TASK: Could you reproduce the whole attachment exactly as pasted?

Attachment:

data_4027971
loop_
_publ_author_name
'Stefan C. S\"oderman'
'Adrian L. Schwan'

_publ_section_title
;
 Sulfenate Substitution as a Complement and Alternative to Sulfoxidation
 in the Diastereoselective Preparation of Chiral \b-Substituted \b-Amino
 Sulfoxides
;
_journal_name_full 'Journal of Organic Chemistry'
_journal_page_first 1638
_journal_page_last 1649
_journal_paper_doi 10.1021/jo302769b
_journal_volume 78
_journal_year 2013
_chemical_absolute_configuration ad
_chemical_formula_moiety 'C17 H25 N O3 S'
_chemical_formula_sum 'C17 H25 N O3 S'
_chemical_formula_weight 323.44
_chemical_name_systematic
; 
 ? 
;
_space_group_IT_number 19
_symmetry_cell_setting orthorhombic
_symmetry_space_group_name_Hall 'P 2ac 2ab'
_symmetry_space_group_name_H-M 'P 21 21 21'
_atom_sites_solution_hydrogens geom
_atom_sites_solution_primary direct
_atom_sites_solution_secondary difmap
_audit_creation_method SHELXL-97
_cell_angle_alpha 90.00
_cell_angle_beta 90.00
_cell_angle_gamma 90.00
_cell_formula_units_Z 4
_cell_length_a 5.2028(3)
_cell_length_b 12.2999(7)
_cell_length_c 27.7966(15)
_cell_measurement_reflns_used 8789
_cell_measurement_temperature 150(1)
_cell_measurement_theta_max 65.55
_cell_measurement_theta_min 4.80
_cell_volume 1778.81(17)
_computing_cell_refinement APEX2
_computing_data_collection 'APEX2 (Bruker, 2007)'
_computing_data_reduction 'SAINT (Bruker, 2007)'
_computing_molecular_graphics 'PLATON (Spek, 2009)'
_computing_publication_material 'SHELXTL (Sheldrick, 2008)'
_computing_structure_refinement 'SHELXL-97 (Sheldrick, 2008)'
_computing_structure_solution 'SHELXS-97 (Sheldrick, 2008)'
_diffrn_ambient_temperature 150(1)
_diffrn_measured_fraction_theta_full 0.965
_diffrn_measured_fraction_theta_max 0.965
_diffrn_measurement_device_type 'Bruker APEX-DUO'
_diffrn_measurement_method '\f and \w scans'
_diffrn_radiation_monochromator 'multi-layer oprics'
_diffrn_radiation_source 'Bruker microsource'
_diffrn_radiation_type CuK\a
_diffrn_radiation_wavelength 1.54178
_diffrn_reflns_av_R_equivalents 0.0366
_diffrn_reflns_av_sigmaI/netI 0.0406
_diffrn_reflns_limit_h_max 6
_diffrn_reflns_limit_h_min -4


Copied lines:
data_4027971
loop_
_publ_author_name
'Stefan C. S\"oderman'
'Adrian L. Schwan'

_publ_section_title
;
 Sulfenate Substitution as a Complement and Alternative to Sulfoxidation
 in the Diastereoselective Preparation of Chiral \b-Substituted \b-Amino
 Sulfoxides
;
_journal_name_full 'Journal of Organic Chemistry'
_journal_page_first 1638
_journal_page_last 1649
_journal_paper_doi 10.1021/jo302769b
_journal_volume 78
_journal_year 2013
_chemical_absolute_configuration ad
_chemical_formula_moiety 'C17 H25 N O3 S'
_chemical_formula_sum 'C17 H25 N O3 S'
_chemical_formula_weight 323.44
_chemical_name_systematic
; 
 ? 
;
_space_group_IT_number 19
_symmetry_cell_setting orthorhombic
_symmetry_space_group_name_Hall 'P 2ac 2ab'
_symmetry_space_group_name_H-M 'P 21 21 21'
_atom_sites_solution_hydrogens geom
_atom_sites_solution_primary direct
_atom_sites_solution_secondary difmap
_audit_creation_method SHELXL-97
_cell_angle_alpha 90.00
_cell_angle_beta 90.00
_cell_angle_gamma 90.00
_cell_formula_units_Z 4
_cell_length_a 5.2028(3)
_cell_length_b 12.2999(7)
_cell_length_c 27.7966(15)
_cell_measurement_reflns_used 8789
_cell_measurement_temperature 150(1)
_cell_measurement_theta_max 65.55
_cell_measurement_theta_min 4.80
_cell_volume 1778.81(17)
_computing_cell_refinement APEX2
_computing_data_collection 'APEX2 (Bruker, 2007)'
_computing_data_reduction 'SAINT (Bruker, 2007)'
_computing_molecular_graphics 'PLATON (Spek, 2009)'
_computing_publication_material 'SHELXTL (Sheldrick, 2008)'
_computing_structure_refinement 'SHELXL-97 (Sheldrick, 2008)'
_computing_structure_solution 'SHELXS-97 (Sheldrick, 2008)'
_diffrn_ambient_temperature 150(1)
_diffrn_measured_fraction_theta_full 0.965
_diffrn_measured_fraction_theta_max 0.965
_diffrn_measurement_device_type 'Bruker APEX-DUO'
_diffrn_measurement_method '\f and \w scans'
_diffrn_radiation_monochromator 'multi-layer oprics'
_diffrn_radiation_source 'Bruker microsource'
_diffrn_radiation_type CuK\a
_diffrn_radiation_wavelength 1.54178
_diffrn_reflns_av_R_equivalents 0.0366
_diffrn_reflns_av_sigmaI/netI 0.0406
_diffrn_reflns_limit_h_max 6
_diffrn_reflns_limit_h_min -4